Often, I’ve heard about a book from Writer’s Digest, gotten my hopes up, and been disappointed in it. I had a contrasting experience with this book; I approached it cautiously (thanks to countless photo-prompts that haven’t inspired me in the least), but I was ultimately quite pleased.
The first book that Phillip Sexton gives thanks for is Jack Heffron’s The Writer’s Idea Book, one of the few Writer’s Digest Books I’ve purchased. (Most, but not all, of the books listed in the Further Reading section are also Writer’s Digest Publications, but I suppose that’s to be expected.) Not surprisingly, the two complement each other: Heffron’s is decidedly text-based and Sexton’s clearly image-based.
Wondering what sets this volume apart from other books like it, which are also marketed to writers in search of exercises to get the pen moving or, more concretely, ideas for stories and novels if those are lacking? Not a lot. There are many similar resources and although they do date easily (particularly when image-based), the concept remains the same. So what ultimately sets this one apart is Phillip Sexton’s voice.
There’s not a lot of it, but beyond the introduction and afterword, each photograph is accompanied by a paragraph or two, which often include a snippet of another writer’s opinion on the subject but fundamentally rely upon Sexton’s exposition. And, if you like his approach, you’ll probably appreciate the commentary that accompanies each image.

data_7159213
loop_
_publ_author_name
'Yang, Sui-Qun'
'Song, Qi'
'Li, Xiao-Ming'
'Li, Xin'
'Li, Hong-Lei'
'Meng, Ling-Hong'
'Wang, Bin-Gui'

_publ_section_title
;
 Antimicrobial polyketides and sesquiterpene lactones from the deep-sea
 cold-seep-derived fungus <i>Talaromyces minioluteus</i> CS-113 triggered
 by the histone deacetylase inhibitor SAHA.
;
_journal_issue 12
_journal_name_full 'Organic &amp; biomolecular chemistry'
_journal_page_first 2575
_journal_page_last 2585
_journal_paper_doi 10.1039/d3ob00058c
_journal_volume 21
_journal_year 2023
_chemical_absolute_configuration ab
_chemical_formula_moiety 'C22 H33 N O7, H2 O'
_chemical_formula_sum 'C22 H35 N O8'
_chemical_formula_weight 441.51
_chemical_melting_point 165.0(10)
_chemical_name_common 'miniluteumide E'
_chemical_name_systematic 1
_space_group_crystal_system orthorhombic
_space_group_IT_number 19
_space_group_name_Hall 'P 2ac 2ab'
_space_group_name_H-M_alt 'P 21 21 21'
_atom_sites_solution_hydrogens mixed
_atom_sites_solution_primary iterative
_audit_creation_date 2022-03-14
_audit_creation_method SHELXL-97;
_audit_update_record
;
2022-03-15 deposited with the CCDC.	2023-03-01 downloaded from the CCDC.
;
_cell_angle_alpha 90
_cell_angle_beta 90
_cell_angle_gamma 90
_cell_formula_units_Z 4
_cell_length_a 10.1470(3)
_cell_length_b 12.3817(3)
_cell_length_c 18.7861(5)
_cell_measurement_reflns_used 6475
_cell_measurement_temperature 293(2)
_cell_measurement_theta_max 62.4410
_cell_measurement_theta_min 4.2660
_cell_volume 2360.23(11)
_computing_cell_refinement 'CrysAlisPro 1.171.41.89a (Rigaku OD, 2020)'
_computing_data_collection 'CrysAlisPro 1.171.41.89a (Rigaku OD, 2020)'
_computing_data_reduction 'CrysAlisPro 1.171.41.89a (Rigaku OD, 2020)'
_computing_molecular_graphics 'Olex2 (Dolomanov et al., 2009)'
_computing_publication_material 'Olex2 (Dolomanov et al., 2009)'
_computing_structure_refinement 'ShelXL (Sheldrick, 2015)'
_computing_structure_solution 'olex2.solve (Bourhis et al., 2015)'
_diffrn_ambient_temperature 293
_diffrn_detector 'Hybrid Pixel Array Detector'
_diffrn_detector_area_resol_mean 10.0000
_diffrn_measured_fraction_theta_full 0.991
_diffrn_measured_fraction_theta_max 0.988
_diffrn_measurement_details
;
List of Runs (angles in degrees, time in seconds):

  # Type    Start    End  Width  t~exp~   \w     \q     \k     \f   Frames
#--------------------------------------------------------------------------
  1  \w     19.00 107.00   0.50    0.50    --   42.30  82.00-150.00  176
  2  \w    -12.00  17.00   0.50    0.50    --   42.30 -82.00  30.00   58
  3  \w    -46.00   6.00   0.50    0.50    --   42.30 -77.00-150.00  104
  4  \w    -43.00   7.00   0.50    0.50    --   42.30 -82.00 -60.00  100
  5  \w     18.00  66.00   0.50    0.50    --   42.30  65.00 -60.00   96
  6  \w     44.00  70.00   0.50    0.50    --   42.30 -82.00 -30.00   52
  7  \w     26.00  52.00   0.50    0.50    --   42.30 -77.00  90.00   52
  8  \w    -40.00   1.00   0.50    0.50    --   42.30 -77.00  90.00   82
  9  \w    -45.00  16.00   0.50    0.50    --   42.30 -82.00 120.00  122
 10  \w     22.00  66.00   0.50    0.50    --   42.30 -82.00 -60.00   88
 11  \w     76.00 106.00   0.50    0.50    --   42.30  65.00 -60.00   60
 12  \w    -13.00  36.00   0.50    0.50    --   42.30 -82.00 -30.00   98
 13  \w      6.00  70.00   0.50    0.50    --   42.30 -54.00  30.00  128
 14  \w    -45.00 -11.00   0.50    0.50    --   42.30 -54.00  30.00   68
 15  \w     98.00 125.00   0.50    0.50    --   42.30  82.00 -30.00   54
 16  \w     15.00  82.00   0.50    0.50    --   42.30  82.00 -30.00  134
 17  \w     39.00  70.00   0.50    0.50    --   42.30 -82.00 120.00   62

Sexton is obviously a reader and instinctively recognizes storytelling inspiration in abundance (story ideas are everywhere, not just in prompt books or pet subjects). Not only does he refer to Shakespeare, Mark Haddon, Tom Robbins and Ann Hood, but also to Stephen King, J.R.R. Tolkien, and Dan Brown, and also to well-known scripts for film and television (inspiration also lies in other storytellers’ works, and not only works published by Writer’s Digest).
Ultimately the exercises will repeat others that you’ve seen in other similar books, but beyond Phillip Sexton’s approach, A Picture is Worth 1,000 Words has Tricia Bateman’s photographs to recommend it. Sometimes the images in similar books feel a little contrived, but these photographs are unusual; sometimes they even have blurry bits (perfect for imagining stories into those foggy bits) and there are tonnes of ideas lurking there.
Good stuff for writers.
Phillip Sexton’s A Picture is Worth 1,000 Words with Photos by Tricia Bateman (Writer’s Digest Books, 2006)